How many rushed during the Oklahoma land openings?

Douglas W. Allen, Bryan Leonard

Research output: Contribution to journalArticlepeer-review


At noon on April 22, 1889, a gunshot on the border of what was then called the Unassigned Lands of the Indian Territory launched the first of six well-defined land giveaways in what is now the state of Oklahoma. Contemporary newspaper and eyewitness accounts described the prairie starting line as awash in the largest gathering in the West to that date, with a subsequent massive rush, followed by the disappointment of many who were unable to make a claim. Similar outcomes were reported at the other openings, and these reports have been repeated and accepted in popular culture and the academic literature. Using recently digitized BLM land grant records, data from the U.S. Census of Agriculture, and the 1890 Oklahoma Territorial Census, we re-examine the land openings and show that the historical accounts greatly overstate the number of people actually rushing for lands.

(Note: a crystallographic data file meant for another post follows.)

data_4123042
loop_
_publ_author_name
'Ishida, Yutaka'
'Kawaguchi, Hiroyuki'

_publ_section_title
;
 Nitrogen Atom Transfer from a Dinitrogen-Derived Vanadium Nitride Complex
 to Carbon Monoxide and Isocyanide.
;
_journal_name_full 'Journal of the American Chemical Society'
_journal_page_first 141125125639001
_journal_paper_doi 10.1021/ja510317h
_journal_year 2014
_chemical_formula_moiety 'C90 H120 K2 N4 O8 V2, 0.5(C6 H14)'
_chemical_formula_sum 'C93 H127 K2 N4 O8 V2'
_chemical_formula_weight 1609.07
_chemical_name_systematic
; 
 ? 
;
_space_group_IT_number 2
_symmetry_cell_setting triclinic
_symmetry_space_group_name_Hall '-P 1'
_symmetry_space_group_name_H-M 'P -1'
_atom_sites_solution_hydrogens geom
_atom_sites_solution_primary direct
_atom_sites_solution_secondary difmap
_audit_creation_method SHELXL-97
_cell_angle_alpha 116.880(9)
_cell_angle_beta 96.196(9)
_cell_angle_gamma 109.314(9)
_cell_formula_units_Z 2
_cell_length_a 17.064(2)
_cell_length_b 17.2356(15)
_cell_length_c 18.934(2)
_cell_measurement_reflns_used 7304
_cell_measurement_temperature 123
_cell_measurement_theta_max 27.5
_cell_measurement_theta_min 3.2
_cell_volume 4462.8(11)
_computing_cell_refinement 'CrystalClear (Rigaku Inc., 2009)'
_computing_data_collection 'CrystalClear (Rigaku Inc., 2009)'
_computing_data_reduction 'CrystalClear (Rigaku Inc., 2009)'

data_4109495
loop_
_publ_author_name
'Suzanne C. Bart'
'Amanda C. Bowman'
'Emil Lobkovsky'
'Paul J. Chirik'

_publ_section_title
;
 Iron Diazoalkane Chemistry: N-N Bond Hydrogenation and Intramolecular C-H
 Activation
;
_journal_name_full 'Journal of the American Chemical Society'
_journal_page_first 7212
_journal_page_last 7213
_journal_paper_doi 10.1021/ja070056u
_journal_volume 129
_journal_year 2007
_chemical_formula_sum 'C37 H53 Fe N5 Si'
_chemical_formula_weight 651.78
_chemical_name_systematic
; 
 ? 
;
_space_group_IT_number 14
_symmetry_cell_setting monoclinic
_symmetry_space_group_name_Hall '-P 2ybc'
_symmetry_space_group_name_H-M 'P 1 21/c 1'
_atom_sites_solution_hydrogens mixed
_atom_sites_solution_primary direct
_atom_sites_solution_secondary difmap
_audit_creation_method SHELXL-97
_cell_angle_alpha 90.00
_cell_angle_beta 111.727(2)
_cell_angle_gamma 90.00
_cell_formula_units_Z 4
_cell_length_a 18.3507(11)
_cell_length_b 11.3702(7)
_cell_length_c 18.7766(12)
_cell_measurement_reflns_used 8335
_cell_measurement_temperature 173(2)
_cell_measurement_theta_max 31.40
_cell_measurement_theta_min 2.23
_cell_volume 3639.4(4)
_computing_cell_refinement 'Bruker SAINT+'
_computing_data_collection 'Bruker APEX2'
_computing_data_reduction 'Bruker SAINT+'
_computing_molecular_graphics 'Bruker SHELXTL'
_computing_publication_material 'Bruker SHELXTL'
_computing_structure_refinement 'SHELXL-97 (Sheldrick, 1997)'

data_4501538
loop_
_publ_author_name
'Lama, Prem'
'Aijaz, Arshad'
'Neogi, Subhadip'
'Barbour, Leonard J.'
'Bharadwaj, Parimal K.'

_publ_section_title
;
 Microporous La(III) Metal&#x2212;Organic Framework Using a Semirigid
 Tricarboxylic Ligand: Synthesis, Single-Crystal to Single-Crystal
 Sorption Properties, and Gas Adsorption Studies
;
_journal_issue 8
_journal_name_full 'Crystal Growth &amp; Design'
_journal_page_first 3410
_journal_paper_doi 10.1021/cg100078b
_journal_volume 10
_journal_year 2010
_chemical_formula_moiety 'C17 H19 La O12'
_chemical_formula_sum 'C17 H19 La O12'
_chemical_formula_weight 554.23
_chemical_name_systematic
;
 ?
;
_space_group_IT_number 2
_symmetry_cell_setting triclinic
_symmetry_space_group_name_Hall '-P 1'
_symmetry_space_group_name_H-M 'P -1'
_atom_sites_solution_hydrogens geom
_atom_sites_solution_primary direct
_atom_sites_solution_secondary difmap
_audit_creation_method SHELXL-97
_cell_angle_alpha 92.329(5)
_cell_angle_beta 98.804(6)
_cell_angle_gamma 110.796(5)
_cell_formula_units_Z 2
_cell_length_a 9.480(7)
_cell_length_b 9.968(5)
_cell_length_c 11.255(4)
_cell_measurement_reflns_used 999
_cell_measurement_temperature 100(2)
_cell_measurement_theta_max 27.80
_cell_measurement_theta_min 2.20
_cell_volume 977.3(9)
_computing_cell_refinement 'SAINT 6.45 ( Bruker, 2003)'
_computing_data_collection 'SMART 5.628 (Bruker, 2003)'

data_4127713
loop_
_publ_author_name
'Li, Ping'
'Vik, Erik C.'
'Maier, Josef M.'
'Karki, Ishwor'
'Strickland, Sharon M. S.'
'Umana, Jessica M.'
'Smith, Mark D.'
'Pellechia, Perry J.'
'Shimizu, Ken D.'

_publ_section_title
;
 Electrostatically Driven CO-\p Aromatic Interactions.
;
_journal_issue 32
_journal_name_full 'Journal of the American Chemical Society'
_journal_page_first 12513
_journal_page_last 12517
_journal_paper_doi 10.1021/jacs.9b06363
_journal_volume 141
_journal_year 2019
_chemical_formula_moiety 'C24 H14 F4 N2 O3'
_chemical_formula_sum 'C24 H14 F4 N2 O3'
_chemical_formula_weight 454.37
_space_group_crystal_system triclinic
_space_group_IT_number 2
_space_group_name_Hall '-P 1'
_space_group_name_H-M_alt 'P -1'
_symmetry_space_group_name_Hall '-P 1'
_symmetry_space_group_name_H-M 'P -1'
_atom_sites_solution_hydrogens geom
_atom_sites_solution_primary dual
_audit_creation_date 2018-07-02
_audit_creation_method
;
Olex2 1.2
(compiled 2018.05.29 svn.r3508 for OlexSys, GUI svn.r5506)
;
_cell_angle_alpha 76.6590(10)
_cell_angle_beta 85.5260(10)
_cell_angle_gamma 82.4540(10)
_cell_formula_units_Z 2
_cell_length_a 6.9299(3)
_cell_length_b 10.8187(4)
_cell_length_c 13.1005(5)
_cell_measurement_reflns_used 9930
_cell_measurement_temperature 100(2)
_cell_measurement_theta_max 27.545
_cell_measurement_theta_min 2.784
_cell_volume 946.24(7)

Original languageEnglish (US)
Pages (from-to)397-416
Number of pages20
Issue number2
StatePublished - May 1 2020


  • Homesteading
  • Land rush
  • Oklahoma
  • Racing

ASJC Scopus subject areas

  • History
  • Economics and Econometrics


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